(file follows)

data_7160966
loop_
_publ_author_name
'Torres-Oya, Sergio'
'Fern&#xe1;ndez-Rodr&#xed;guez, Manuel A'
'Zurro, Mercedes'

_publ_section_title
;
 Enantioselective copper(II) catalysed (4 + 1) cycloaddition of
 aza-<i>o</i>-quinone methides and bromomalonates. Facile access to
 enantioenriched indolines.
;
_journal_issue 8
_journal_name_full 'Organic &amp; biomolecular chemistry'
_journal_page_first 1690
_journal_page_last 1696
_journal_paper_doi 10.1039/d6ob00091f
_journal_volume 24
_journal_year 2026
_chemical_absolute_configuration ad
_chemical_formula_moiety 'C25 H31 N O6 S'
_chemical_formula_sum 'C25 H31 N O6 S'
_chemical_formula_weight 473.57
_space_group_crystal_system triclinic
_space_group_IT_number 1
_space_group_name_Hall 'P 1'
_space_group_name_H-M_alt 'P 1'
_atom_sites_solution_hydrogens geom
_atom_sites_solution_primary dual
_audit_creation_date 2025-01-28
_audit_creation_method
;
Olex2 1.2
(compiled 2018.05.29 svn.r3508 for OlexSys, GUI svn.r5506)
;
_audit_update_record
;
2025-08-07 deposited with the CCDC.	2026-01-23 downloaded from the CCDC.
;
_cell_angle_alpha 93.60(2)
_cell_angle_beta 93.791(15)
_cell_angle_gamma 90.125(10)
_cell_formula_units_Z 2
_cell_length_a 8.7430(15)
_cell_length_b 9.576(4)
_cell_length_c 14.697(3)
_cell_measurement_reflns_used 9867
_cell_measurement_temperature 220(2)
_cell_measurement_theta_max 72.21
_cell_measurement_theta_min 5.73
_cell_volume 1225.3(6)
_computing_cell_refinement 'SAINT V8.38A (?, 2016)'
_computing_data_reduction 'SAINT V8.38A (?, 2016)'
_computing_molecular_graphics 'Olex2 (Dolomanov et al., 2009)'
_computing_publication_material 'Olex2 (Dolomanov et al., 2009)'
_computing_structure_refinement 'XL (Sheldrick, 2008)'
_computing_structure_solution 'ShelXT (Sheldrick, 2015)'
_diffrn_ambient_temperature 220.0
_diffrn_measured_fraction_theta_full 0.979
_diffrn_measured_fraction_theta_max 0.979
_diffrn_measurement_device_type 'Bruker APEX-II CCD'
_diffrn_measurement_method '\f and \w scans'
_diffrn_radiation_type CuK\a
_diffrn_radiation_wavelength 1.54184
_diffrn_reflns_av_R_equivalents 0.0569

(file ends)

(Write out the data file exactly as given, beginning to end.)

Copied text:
data_7160966
loop_
_publ_author_name
'Torres-Oya, Sergio'
'Fern&#xe1;ndez-Rodr&#xed;guez, Manuel A'
'Zurro, Mercedes'

_publ_section_title
;
 Enantioselective copper(II) catalysed (4 + 1) cycloaddition of
 aza-<i>o</i>-quinone methides and bromomalonates. Facile access to
 enantioenriched indolines.
;
_journal_issue 8
_journal_name_full 'Organic &amp; biomolecular chemistry'
_journal_page_first 1690
_journal_page_last 1696
_journal_paper_doi 10.1039/d6ob00091f
_journal_volume 24
_journal_year 2026
_chemical_absolute_configuration ad
_chemical_formula_moiety 'C25 H31 N O6 S'
_chemical_formula_sum 'C25 H31 N O6 S'
_chemical_formula_weight 473.57
_space_group_crystal_system triclinic
_space_group_IT_number 1
_space_group_name_Hall 'P 1'
_space_group_name_H-M_alt 'P 1'
_atom_sites_solution_hydrogens geom
_atom_sites_solution_primary dual
_audit_creation_date 2025-01-28
_audit_creation_method
;
Olex2 1.2
(compiled 2018.05.29 svn.r3508 for OlexSys, GUI svn.r5506)
;
_audit_update_record
;
2025-08-07 deposited with the CCDC.	2026-01-23 downloaded from the CCDC.
;
_cell_angle_alpha 93.60(2)
_cell_angle_beta 93.791(15)
_cell_angle_gamma 90.125(10)
_cell_formula_units_Z 2
_cell_length_a 8.7430(15)
_cell_length_b 9.576(4)
_cell_length_c 14.697(3)
_cell_measurement_reflns_used 9867
_cell_measurement_temperature 220(2)
_cell_measurement_theta_max 72.21
_cell_measurement_theta_min 5.73
_cell_volume 1225.3(6)
_computing_cell_refinement 'SAINT V8.38A (?, 2016)'
_computing_data_reduction 'SAINT V8.38A (?, 2016)'
_computing_molecular_graphics 'Olex2 (Dolomanov et al., 2009)'
_computing_publication_material 'Olex2 (Dolomanov et al., 2009)'
_computing_structure_refinement 'XL (Sheldrick, 2008)'
_computing_structure_solution 'ShelXT (Sheldrick, 2015)'
_diffrn_ambient_temperature 220.0
_diffrn_measured_fraction_theta_full 0.979
_diffrn_measured_fraction_theta_max 0.979
_diffrn_measurement_device_type 'Bruker APEX-II CCD'
_diffrn_measurement_method '\f and \w scans'
_diffrn_radiation_type CuK\a
_diffrn_radiation_wavelength 1.54184
_diffrn_reflns_av_R_equivalents 0.0569